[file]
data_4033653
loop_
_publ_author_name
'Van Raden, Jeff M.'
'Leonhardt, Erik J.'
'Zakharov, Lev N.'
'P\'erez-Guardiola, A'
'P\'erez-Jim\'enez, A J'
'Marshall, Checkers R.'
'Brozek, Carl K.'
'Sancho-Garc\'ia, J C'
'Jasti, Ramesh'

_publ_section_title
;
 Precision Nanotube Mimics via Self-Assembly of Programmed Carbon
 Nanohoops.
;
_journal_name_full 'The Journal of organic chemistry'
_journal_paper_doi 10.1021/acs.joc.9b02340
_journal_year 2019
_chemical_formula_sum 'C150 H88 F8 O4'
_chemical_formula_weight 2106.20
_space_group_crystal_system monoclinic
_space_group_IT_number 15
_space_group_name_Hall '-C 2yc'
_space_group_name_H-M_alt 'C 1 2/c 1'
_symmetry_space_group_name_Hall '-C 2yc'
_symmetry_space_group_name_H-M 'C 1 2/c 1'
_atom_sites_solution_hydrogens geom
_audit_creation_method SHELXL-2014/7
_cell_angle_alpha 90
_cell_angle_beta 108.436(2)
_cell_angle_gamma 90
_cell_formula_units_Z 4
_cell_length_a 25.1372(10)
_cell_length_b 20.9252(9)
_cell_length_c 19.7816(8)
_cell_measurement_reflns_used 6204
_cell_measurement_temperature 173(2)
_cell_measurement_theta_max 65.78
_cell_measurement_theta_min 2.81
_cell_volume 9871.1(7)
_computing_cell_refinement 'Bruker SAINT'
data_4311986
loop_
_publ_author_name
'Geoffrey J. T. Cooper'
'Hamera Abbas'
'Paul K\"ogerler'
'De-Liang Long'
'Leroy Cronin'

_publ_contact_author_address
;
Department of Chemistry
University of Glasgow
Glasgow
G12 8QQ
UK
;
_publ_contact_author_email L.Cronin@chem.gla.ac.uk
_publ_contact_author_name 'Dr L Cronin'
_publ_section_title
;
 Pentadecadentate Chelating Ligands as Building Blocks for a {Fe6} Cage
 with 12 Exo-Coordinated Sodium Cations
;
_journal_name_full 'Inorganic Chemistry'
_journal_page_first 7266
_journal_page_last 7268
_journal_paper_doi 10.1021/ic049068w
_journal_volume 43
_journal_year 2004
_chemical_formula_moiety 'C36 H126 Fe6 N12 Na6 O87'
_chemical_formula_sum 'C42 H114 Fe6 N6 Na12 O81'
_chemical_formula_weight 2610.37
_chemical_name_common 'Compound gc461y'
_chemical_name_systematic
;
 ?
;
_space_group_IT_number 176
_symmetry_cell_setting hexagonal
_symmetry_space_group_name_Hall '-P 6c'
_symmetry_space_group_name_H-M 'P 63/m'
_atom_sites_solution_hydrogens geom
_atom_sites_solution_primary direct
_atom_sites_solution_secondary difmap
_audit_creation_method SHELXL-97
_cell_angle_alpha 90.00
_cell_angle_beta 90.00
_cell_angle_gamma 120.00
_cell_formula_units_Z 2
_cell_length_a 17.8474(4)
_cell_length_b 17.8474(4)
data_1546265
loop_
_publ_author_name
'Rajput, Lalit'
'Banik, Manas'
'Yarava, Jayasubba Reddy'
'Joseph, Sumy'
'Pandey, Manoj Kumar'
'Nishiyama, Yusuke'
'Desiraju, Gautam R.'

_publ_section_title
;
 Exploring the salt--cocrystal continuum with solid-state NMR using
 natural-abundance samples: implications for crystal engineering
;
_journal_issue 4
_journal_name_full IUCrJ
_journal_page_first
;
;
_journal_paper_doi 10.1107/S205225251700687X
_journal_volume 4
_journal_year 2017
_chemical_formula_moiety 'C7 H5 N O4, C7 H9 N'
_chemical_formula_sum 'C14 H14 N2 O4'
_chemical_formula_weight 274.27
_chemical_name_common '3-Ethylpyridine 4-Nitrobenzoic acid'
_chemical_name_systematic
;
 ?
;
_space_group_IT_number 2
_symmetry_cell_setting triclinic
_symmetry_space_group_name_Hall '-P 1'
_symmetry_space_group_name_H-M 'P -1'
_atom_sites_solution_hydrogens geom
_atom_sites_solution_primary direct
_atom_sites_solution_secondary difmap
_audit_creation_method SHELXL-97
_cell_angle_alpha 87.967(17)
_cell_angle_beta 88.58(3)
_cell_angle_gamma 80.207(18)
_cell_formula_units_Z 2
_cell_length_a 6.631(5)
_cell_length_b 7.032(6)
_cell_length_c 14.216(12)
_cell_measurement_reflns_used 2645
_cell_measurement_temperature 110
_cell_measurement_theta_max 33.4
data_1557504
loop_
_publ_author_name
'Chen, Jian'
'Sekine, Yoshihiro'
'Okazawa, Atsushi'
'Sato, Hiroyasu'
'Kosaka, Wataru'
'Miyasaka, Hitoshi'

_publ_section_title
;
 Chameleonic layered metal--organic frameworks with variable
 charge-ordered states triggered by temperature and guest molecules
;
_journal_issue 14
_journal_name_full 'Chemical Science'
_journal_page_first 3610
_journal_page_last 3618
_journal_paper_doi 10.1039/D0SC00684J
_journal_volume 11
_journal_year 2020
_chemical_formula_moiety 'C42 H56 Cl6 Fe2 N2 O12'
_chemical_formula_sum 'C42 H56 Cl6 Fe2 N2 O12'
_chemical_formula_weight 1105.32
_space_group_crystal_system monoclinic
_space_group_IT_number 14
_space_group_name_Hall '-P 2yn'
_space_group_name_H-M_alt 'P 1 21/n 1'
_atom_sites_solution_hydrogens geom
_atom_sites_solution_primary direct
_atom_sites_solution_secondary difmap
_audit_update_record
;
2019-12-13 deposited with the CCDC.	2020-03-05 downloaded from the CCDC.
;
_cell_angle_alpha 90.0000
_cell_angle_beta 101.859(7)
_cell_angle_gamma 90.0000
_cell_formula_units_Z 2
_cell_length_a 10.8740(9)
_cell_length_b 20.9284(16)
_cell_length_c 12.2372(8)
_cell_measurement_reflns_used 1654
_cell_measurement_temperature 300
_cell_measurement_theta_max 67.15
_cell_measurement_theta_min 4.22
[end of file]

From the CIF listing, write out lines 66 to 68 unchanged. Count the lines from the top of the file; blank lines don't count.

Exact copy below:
;
_journal_name_full 'Inorganic Chemistry'
_journal_page_first 7266